A number of petitions were filled by management of minority and non-minority educational institutes. Their contention that the government must get off their back, and that they should be allowed to provide quality education uninterrupted by unnecessary rules and regulations, laid down by the bureaucracy for its own self-importance. The private educational institutions, both aided and unaided, established by minorities and non-minorities, in their desire to break free of the unnecessary shackles put on their functioning as modern educational institutions and seeking to impart quality education for the benefit of the community for whom they were established, and others, have filed the writ petitions and appeals asserting their right to establish and administer educational institutions of their choice unhampered by rules and regulations that unnecessarily impinge upon their autonomy.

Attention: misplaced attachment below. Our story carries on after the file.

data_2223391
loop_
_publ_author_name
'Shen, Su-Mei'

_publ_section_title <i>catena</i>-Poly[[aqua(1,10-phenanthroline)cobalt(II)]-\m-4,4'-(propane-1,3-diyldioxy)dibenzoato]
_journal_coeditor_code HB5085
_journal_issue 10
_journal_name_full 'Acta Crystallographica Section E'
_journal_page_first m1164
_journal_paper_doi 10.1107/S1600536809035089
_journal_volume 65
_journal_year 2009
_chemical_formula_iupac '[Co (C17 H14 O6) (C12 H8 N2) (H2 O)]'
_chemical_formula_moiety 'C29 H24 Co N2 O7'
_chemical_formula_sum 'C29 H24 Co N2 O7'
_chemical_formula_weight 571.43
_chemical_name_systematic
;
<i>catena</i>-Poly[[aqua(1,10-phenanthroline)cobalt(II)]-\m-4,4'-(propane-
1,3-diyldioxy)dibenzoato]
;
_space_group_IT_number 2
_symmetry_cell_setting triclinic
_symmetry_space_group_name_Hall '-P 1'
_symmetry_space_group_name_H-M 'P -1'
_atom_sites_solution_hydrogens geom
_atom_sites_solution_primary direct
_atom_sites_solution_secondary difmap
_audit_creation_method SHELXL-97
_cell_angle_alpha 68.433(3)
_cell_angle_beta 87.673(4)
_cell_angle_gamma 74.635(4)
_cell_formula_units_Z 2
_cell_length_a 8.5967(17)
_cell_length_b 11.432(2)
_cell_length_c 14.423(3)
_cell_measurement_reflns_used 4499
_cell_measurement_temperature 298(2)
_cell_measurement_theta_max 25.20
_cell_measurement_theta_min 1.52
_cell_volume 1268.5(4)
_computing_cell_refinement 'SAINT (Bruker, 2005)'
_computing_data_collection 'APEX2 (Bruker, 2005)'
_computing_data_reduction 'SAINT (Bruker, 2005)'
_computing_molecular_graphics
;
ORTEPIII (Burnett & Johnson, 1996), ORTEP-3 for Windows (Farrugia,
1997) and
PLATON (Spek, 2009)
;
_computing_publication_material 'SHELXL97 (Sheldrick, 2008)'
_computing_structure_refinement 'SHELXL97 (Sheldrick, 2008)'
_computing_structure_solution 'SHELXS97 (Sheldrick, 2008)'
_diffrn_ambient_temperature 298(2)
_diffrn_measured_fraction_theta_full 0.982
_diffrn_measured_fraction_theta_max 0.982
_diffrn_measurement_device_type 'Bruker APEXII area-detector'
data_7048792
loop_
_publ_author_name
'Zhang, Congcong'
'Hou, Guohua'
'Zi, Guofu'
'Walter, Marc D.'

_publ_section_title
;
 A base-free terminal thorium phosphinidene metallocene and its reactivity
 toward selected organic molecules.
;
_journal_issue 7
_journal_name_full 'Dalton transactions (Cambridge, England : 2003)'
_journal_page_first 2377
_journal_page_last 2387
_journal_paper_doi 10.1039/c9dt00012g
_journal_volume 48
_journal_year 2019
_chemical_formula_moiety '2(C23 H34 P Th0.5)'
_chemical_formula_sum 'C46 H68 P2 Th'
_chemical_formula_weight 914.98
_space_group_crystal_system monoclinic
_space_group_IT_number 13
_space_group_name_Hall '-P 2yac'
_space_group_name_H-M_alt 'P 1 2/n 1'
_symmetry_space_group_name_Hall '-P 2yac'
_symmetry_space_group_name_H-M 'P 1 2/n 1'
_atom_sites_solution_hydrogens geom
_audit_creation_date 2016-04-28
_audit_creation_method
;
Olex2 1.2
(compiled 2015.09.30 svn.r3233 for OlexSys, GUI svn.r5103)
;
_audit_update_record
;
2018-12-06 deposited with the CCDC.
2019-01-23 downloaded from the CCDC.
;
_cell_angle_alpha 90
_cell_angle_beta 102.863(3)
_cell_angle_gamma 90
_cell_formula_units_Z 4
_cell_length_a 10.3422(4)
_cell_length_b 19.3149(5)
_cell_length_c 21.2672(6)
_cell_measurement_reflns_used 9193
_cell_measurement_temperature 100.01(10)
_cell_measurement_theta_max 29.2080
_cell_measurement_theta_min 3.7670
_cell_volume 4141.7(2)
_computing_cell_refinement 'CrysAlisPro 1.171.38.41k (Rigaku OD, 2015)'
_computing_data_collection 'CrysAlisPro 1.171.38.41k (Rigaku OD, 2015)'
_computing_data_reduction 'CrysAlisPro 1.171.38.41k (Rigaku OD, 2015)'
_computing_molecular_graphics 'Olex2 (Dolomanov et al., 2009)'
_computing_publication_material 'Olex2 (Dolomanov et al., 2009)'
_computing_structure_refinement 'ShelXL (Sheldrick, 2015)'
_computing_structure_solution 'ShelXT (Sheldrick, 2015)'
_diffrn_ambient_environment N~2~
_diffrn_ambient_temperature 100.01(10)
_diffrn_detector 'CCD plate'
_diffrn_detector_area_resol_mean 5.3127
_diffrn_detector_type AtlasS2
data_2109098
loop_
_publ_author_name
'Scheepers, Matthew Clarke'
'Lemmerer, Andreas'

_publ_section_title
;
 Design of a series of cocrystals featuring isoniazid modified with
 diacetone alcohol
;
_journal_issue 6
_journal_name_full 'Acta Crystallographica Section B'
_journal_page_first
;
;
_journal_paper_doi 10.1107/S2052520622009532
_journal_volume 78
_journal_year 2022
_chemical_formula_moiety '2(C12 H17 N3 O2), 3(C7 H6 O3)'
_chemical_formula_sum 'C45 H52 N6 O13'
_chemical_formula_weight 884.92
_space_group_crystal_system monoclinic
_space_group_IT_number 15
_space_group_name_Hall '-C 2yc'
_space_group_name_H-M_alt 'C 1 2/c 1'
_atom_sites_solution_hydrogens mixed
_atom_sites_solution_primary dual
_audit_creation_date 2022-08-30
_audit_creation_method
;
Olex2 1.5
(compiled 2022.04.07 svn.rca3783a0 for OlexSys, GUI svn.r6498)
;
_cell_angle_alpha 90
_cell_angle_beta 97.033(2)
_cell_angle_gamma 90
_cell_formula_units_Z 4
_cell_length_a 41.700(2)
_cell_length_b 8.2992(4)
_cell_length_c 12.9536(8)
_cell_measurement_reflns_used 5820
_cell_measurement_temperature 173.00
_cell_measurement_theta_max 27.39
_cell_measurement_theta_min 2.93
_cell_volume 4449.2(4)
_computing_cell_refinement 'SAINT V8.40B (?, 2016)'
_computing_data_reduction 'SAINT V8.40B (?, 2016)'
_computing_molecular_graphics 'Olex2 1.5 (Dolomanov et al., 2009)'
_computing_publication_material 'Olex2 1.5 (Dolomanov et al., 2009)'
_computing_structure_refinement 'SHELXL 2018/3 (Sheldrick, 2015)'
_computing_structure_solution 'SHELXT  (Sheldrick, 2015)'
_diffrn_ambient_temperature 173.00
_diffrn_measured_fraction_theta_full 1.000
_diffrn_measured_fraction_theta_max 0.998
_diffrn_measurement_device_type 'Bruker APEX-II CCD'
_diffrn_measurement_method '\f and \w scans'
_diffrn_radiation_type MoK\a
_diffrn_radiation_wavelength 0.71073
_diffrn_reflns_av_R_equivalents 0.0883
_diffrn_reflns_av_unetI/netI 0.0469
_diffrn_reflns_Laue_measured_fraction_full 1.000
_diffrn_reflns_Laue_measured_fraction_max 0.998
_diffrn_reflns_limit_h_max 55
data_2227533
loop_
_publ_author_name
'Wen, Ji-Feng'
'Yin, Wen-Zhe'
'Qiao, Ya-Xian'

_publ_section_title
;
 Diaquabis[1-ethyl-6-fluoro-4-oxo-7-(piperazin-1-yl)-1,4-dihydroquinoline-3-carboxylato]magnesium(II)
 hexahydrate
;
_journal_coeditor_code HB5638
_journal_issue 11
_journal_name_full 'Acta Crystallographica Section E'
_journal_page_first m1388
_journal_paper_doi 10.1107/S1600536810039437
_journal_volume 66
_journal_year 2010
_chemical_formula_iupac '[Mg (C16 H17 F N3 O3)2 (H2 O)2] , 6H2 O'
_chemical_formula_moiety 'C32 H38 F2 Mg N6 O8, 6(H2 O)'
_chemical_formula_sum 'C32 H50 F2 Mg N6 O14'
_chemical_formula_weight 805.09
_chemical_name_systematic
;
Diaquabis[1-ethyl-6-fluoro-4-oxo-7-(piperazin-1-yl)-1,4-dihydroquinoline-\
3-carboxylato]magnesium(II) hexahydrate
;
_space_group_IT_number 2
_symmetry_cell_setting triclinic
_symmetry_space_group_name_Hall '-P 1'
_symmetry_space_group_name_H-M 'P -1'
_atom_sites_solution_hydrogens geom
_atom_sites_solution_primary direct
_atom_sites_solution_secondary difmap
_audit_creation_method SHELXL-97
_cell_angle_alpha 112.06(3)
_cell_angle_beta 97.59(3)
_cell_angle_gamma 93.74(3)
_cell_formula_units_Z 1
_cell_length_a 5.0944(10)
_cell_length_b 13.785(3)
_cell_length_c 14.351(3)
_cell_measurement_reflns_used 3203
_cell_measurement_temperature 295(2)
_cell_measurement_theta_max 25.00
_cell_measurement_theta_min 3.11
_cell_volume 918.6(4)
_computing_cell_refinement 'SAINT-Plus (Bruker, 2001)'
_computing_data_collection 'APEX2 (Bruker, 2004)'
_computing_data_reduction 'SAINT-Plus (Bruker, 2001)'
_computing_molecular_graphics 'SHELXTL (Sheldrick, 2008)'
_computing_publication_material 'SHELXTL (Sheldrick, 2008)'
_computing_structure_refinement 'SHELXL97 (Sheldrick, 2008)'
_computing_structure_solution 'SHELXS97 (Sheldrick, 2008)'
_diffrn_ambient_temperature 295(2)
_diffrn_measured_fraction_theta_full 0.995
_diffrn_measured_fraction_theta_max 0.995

On behalf of all these institutions, the petitioners submitted that the Constitution provides a fundamental right to establish and administer educational institutions. With regard to non-minorities, the right was stated to be contained in Article 19(1) the Supreme Court said that fundamental right given to all minorities under Article 30(1) to establish and administer educational institutions of their choice does not militate against the claim of the State to insist that in granting aid the state may not prescribe reasonable regulations to ensure the excellence of the institutions .Accordingly, the court in this case upheld certain conditions designed to give protection and security to the ill-paid teachers who were rendering service to the Nation and to protect backward classes as permissible restrictions which the State can impose on minorities as a condition for granting aid to their educational institutions.